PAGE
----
Could be a combination both! On first glance I would say this was a very, very light roast (even as light roasts go). Also the outside of a bean can sometimes only tell part of the story. Take a bean from the batch with an average colour level, split it open and see if the colour is even throughout (not just darker on the outer, which may indicate high/fast roasting).
Perhaps you could detail here what sort of temp, time you used, for some input from the more experienced roasters here. You may need to ramp up the temp slightly, but ultimately i’d suggest more development time to achieve more colour.
You could set the final point to a ridiculous time, say 10min & watch the roast progress. I like to shine a very bright torch into the roasting chamber, or even roast outdoors. When you reach a roast level you think looks to your preference, just hit the big shiny silver button you use to start the roast, this will force the machine to go through a cooling cycle.
Log the time you hit the button, photograph, taste. Alter the time accordingly.
I must stress I find it quite important to keep logs, on just about everything I can when I roast. Anything from movement of beans (fan speed), to what colours the beans change to and when. I even weigh in and out, just so I can better understand how much further % I have roasted a particular bean on a new profile.
Roasting with the Ikawa home roaster can be very much an automated process if you want it to be. However there is still a bit of a learning curve if using new beans/profiles for the first time. It’s always going to be a bit hit and miss.
Just to reiterate my most important tip, set the roast time long and stop early when the desired roast level is reached by sense of sight/smell. This process should be exciting, not laborious. Don’t be afraid to experiment & perhaps be prepared to commit some roasts to the compost heap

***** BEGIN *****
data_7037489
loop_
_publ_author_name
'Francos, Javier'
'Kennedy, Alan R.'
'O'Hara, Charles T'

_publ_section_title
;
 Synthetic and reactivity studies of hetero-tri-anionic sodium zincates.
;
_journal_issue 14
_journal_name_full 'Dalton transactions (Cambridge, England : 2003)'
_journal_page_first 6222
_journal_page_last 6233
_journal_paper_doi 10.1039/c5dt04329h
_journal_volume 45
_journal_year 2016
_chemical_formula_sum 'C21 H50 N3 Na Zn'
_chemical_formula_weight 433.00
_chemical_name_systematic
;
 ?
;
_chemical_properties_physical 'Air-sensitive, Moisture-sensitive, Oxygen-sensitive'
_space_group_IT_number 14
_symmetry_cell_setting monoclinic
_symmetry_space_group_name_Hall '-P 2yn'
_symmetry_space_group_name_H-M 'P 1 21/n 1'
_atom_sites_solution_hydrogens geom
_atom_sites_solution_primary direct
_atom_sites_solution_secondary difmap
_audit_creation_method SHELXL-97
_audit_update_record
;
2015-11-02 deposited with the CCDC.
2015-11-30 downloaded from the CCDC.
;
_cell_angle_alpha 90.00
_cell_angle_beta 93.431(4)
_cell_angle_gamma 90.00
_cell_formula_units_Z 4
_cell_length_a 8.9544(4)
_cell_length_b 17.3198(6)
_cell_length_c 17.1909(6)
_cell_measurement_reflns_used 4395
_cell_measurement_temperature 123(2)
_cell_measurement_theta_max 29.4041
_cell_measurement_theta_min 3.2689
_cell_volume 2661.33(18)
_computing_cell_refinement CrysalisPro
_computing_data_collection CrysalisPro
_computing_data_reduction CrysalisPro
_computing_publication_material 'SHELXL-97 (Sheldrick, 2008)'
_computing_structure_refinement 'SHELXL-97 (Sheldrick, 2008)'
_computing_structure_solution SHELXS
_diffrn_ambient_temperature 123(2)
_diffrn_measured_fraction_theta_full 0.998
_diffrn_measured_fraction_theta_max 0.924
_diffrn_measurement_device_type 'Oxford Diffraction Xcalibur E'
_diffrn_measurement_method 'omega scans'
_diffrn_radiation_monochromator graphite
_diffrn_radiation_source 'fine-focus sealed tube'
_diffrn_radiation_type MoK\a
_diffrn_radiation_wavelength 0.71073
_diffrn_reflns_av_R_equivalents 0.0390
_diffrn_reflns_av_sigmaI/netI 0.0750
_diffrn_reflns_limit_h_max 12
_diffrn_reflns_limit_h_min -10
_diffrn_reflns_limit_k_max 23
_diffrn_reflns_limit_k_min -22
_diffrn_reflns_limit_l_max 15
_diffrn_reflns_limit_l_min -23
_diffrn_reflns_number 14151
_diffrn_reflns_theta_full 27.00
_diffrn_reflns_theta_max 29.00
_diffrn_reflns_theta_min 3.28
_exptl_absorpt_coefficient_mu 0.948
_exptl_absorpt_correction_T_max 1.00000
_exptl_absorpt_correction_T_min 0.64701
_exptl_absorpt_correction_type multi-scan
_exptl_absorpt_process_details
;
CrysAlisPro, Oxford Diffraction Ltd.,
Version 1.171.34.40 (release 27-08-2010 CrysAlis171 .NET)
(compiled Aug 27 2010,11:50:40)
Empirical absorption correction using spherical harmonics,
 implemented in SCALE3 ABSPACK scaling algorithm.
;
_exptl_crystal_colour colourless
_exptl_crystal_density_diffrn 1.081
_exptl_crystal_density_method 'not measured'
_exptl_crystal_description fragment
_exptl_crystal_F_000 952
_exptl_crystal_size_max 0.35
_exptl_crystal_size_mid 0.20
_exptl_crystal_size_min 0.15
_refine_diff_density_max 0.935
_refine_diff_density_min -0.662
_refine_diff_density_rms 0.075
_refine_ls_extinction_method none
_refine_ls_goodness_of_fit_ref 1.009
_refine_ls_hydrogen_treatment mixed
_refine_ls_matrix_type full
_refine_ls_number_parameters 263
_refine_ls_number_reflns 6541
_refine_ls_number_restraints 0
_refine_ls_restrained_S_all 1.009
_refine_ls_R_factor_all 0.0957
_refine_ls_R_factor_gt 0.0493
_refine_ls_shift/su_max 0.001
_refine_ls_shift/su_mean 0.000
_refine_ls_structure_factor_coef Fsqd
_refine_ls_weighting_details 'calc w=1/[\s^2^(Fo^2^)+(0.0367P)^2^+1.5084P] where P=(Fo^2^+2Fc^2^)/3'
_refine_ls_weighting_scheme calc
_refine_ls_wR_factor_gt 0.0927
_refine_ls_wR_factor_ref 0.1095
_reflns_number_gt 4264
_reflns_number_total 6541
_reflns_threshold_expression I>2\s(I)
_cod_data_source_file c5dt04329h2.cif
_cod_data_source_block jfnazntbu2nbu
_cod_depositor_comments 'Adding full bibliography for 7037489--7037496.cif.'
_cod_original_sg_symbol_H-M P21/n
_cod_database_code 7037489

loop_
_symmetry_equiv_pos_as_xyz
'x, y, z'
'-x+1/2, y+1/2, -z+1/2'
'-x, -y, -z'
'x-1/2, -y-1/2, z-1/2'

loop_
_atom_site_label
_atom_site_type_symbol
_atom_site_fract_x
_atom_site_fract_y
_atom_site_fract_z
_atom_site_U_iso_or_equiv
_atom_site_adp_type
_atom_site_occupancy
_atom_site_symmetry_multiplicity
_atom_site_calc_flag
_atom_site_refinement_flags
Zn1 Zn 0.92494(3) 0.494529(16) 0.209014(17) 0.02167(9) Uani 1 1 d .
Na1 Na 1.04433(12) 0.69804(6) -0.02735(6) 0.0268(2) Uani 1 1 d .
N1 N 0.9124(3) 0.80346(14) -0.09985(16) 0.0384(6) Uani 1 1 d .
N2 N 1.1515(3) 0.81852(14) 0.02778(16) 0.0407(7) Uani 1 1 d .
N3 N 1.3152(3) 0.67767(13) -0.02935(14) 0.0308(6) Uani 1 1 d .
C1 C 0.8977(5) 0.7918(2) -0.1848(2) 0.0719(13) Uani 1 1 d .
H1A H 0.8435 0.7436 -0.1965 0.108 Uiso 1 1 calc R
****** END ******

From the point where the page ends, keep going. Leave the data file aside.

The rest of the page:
I think some requirements of a good roast:
Heated enough to expand and easy to grind.
Somewhat even color.
Buy some pro-roaster coffee, and take your time in roasting and read the stuff on the site.
Some stuff I’ve filtered through from the site (start at the bottom):
Thanks for a comprehensive reply. The profile was 240c after 1 minute then down to 220 for a total of 8 minutes. I had a cooler cycle first time but it was as bad. I keep the green beans in an Airscape container and have had them about 3 months. I’ll try higher temp and longer.
Also I may just try the City Roast profile.
The 220*C is what killed it, or at least…didn’t let it hatch. I woulnd’t go by any other temp indicators besides the ones others and myself have seen 1C happen 460-480F/237-248C (for roasts I usually prefer) with listed on this forum talking about the Ikawa at Home, or ones that you personally have observed. But really all the things I have thought for fundamentally understanding how to roast have been said here already and now I am moving on to posting about different bean and varietal observations now that things like temp of 1C have been established (in my eyes).
If you are so inclined, set up experiments with varying temperature ranges and how to get there. Apply all the things that would make a good experiment reliable, information for you to look back on. Or spend the time reading…there is also the Fruit for Thought thread where I listed a lot of resorces to help think about when roasting.
I would not suggest just blindly throwing beans in the roaster and trying something. There’s not alot of info that can be surmised from that approach. But instead try and formulating an idea or hypothesis using established norms on the site and then plot a course. And like Christo said, take notes.
The problem for us is not only are we on a new roaster but the kind of information that everyone (pro or home) look for are just not readily available. And I have found just giving an answer is fairly bean specific (lol). Also I suck at Central Americans atm and haven’t figured out a reliable profile except the one listed in the Immediate Use thread.
So just to reitterate spend the time reading rather than experimenting, unless you learn better that way. And possibly make the times I’ve hand ground roasts like the ones in your pic with my Hario hand mill worth it.